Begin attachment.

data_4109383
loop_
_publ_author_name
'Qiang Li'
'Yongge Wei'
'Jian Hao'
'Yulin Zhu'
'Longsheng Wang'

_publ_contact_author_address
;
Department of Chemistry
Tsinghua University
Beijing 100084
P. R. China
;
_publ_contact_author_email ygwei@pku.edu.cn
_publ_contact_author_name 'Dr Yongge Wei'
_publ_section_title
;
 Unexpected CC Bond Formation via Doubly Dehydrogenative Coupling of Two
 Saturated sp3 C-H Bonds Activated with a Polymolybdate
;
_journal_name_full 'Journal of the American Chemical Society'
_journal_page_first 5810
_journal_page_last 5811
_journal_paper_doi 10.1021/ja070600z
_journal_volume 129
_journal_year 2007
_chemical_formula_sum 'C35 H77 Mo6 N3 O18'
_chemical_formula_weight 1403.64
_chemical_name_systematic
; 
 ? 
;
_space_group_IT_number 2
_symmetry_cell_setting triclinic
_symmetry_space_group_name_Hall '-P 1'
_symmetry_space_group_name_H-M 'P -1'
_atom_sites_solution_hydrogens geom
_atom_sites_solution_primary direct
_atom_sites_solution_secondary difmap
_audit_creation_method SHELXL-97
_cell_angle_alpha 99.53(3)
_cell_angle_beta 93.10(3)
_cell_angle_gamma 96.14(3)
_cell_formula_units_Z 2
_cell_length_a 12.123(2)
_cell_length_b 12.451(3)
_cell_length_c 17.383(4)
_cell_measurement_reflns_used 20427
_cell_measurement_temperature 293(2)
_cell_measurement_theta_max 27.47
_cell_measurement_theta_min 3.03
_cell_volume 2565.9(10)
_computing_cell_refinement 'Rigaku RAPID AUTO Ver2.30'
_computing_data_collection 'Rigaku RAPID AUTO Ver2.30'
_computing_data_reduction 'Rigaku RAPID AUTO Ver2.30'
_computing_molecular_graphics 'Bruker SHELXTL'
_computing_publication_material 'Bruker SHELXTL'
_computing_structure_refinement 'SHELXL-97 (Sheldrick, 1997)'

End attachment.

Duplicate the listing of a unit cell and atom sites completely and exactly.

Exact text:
data_4109383
loop_
_publ_author_name
'Qiang Li'
'Yongge Wei'
'Jian Hao'
'Yulin Zhu'
'Longsheng Wang'

_publ_contact_author_address
;
Department of Chemistry
Tsinghua University
Beijing 100084
P. R. China
;
_publ_contact_author_email ygwei@pku.edu.cn
_publ_contact_author_name 'Dr Yongge Wei'
_publ_section_title
;
 Unexpected CC Bond Formation via Doubly Dehydrogenative Coupling of Two
 Saturated sp3 C-H Bonds Activated with a Polymolybdate
;
_journal_name_full 'Journal of the American Chemical Society'
_journal_page_first 5810
_journal_page_last 5811
_journal_paper_doi 10.1021/ja070600z
_journal_volume 129
_journal_year 2007
_chemical_formula_sum 'C35 H77 Mo6 N3 O18'
_chemical_formula_weight 1403.64
_chemical_name_systematic
; 
 ? 
;
_space_group_IT_number 2
_symmetry_cell_setting triclinic
_symmetry_space_group_name_Hall '-P 1'
_symmetry_space_group_name_H-M 'P -1'
_atom_sites_solution_hydrogens geom
_atom_sites_solution_primary direct
_atom_sites_solution_secondary difmap
_audit_creation_method SHELXL-97
_cell_angle_alpha 99.53(3)
_cell_angle_beta 93.10(3)
_cell_angle_gamma 96.14(3)
_cell_formula_units_Z 2
_cell_length_a 12.123(2)
_cell_length_b 12.451(3)
_cell_length_c 17.383(4)
_cell_measurement_reflns_used 20427
_cell_measurement_temperature 293(2)
_cell_measurement_theta_max 27.47
_cell_measurement_theta_min 3.03
_cell_volume 2565.9(10)
_computing_cell_refinement 'Rigaku RAPID AUTO Ver2.30'
_computing_data_collection 'Rigaku RAPID AUTO Ver2.30'
_computing_data_reduction 'Rigaku RAPID AUTO Ver2.30'
_computing_molecular_graphics 'Bruker SHELXTL'
_computing_publication_material 'Bruker SHELXTL'
_computing_structure_refinement 'SHELXL-97 (Sheldrick, 1997)'